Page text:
On an average, parents in India spend around Rs 12.22 lakh towards their child’s education from primary school up to undergraduate level. In US dollar terms, this translates to $18,909 and is about 43 percent of the global average of $44,221. This puts India 13th in a list of 15 countries drawn up by HSBC, which includes the likes of US, Cada, UK, France, Chi and Australia. While Hong Kong (average educatiol cost $1,32,161), UAE and Singapore make up the top three, France figures at the bottom with $16,708. Doubtless, the HSBC’s ‘The Value of Education’ series gives us only a small number of countries, but it does throw up a few trends. As far as India is concerned, as much as 89% parents are helping to fund their children’s education. And the commitment extends to their child’s postgraduate education, with most parents believing a PG degree is necessary to land a full-time job. Many parents are making fincial sacrifices, including spending less on leisure activities (44%), while almost a third (32%) work extra hours in their existing jobs to pay for their child’s education. In such parameters, Indian parents figure high in the HSBC study. The funding pattern is also interesting — 59% parents fund their child’s education from their income, 48% parents use general savings including investments and insurance, and 30% parents use specific education savings or investment plans. In a country where less than 10% workforce is in the organised sector and food insecurity stalks over two-thirds of the population, such figures tell their own story. It needs however be appreciated that the HSBC study is based on the views of 8,481 parents received from 15 countries, a decidedly small sample size. The reality is that legions of middle class parents in this country are forking up their meagre earnings towards the education of children, not bothering to save even for their own future. And the costs are rising fast.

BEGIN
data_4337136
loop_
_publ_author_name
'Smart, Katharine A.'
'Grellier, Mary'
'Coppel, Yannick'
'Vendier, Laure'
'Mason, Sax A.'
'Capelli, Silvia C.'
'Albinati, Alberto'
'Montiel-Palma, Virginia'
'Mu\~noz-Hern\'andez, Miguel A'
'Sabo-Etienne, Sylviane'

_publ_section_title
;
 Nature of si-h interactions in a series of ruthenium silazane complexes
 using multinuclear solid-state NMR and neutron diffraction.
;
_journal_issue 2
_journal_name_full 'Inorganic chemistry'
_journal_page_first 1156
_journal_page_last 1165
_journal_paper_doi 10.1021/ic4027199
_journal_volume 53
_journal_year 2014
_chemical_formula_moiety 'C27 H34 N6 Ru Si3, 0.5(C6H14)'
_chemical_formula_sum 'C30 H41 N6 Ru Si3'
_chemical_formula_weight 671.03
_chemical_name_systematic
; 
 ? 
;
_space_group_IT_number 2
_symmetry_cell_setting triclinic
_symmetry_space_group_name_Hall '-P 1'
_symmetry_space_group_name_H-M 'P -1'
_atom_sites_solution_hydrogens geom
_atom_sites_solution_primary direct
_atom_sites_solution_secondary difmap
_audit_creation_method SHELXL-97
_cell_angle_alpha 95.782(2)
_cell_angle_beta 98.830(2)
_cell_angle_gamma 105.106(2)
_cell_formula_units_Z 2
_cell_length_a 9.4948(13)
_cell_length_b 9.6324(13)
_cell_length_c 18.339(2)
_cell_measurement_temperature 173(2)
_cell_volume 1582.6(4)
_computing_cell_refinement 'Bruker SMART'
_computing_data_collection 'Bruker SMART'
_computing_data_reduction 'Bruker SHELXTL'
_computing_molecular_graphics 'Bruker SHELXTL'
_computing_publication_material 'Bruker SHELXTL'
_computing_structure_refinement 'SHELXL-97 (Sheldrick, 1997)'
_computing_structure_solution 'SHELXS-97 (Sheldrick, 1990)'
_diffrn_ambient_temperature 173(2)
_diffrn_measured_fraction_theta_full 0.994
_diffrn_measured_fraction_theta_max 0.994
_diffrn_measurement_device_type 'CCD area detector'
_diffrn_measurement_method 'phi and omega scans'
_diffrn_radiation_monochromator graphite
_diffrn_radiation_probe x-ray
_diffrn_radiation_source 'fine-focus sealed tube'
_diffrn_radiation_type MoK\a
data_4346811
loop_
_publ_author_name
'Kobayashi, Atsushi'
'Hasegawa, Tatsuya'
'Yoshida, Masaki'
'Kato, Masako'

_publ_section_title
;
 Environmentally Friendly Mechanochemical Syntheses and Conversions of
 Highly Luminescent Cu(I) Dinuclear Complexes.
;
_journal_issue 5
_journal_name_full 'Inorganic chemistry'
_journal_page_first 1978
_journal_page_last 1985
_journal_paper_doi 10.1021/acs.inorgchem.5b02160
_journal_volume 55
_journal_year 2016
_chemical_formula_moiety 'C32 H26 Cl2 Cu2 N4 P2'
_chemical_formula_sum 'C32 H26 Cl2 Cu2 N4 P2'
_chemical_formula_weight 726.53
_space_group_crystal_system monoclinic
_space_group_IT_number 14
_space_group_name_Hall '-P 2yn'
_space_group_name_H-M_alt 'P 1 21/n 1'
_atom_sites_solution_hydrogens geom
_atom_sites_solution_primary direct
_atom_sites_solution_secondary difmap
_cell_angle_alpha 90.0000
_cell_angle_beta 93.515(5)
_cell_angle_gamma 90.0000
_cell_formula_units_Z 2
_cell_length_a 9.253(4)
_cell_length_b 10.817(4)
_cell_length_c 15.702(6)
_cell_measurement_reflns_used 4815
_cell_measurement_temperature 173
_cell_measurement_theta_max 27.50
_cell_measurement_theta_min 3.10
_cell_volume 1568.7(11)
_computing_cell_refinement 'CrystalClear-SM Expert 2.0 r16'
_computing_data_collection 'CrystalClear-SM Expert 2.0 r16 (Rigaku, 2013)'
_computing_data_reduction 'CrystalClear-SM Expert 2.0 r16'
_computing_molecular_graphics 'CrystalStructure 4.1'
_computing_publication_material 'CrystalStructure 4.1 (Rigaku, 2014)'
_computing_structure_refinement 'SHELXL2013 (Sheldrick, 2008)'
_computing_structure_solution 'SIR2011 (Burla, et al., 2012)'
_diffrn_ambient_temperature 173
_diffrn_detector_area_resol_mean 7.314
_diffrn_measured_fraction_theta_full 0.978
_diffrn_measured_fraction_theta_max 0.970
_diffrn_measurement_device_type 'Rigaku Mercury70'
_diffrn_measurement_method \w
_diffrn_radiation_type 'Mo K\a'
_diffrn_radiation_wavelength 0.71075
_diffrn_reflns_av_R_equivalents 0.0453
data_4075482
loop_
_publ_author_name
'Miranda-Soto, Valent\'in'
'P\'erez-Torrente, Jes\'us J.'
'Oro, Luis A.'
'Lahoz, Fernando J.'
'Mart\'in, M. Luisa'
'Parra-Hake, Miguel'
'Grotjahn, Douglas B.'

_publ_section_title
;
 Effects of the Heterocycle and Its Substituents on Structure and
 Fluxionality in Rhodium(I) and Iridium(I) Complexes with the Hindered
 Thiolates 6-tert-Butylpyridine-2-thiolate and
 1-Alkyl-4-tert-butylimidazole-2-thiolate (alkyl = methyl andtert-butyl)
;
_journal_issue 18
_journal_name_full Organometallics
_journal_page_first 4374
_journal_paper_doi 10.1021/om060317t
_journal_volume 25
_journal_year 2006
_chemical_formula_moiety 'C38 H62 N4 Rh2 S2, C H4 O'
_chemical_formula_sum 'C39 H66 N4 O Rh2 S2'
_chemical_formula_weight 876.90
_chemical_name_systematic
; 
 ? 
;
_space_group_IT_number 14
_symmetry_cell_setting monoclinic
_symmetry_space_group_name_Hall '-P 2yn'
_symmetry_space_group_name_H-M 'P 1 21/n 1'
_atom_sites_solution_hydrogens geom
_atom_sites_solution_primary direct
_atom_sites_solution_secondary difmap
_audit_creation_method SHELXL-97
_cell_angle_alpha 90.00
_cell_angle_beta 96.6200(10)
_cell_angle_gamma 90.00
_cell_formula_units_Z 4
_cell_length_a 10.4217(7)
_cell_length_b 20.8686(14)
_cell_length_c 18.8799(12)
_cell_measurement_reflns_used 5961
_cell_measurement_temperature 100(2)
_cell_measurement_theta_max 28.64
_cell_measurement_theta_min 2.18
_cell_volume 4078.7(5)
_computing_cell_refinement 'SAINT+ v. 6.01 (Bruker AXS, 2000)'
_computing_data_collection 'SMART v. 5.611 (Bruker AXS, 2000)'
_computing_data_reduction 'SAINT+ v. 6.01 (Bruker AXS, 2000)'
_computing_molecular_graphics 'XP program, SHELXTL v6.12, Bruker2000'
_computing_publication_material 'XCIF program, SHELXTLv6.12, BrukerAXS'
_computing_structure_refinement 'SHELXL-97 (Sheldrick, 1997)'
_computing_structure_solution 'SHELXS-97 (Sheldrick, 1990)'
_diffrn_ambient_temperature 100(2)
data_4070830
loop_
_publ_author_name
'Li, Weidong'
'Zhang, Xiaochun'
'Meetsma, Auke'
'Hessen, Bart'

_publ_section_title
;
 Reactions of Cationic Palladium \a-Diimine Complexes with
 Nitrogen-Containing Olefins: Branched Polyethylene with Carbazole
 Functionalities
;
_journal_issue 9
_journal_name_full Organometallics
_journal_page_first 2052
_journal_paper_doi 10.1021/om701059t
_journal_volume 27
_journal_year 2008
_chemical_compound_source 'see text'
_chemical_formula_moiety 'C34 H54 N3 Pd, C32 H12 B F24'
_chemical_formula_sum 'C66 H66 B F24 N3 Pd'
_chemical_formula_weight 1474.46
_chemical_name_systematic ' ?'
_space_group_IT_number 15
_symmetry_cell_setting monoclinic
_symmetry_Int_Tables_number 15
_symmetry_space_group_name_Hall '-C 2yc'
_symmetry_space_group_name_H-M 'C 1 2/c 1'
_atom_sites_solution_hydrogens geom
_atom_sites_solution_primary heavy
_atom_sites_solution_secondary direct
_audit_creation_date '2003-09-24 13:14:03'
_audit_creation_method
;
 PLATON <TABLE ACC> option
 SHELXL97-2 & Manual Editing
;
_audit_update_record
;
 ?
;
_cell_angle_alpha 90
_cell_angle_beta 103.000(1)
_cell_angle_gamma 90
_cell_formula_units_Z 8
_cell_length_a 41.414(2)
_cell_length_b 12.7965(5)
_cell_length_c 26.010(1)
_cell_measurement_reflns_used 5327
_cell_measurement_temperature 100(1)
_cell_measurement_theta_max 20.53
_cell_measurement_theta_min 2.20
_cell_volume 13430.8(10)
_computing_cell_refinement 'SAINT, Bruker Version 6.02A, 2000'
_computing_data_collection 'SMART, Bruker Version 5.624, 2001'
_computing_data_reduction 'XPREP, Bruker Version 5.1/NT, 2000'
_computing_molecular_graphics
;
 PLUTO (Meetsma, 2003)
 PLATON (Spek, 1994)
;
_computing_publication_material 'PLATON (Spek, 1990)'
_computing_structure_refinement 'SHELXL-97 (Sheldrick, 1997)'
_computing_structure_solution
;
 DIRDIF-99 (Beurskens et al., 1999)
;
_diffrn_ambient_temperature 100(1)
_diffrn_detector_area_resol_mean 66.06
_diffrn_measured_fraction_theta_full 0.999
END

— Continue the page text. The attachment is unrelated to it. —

In Assam as elsewhere in the country, children and parents are turning away from government schools where education is free of cost from 6 to 14 years. Average monthly fee in a private school can be anything between Rs 1,500-2,000 to Rs 9-10 thousand. An Assocham study found that in 2015, nine out of 10 parents in metro cities were finding it difficult to meet the Rs 1.25 lakh yearly school expenses for a single child. Apart from school and tuition fees, expenses has to be incurred in uniforms, books, stationery, transport, sports & extra-curricular activities, contributions to school fund and other heads. The total expenses for learning for a single child was such that many parents revealed in the survey they were not planning to go for a second child! Now consider that government aided medical colleges are already charging Rs 5-10 lakh per year; the costs are almost the same in government aided engineering colleges. A general degree from a government aided college could cost Rs 10-15 thousand a year, while an MBA degree would cost in the range of Rs 20 lakh. In March this year, AICTE vice-chairman MP Punia raised concerns over the galloping cost of higher education in this country, wherein investments made are so high students are not able to recover these in their entire life, even after qualifying as professiols. With per capita income at Rs 60,000 and the cost of studies and associated expenses at around Rs 2 lakh, the gap has already become unsustaible, he warned. In this context, Punia also attributed the cost of education as part of the reason for low gross enrolment in India at 24% presently, whereas the corresponding figures are 40% in Chi and 87% in the US. A survey by tiol Sample Survey Office (NSSO) showed that between 2008 and 2014, the average annual private expenditure for general education (primary level to post graduation and above) shot up by 175% per student. During the same period, the annual cost of professiol and technical education jumped by 96%. For both urban and rural households, it turned out that private coaching accounted for 15% of the average total expense on general education. This in turn was a reflection of how idequate classroom teaching in schools had become — forcing parents to pay the price. Distorted government policies don’t help either, like the higher subsidy to university education which benefits the well-off — while at the school level, poor parents have to make huge sacrifices from primary school level onwards to ensure that their child gets a decent headstart. There are now fears that at the government level, plans are afoot to cede even more ground to the private sector despite the Right to Education law. This is where informed public opinion should put pressure on the government to check extortiote practices, put in place a student aid mechanism, and ensure a healthy investment scerio to fund education.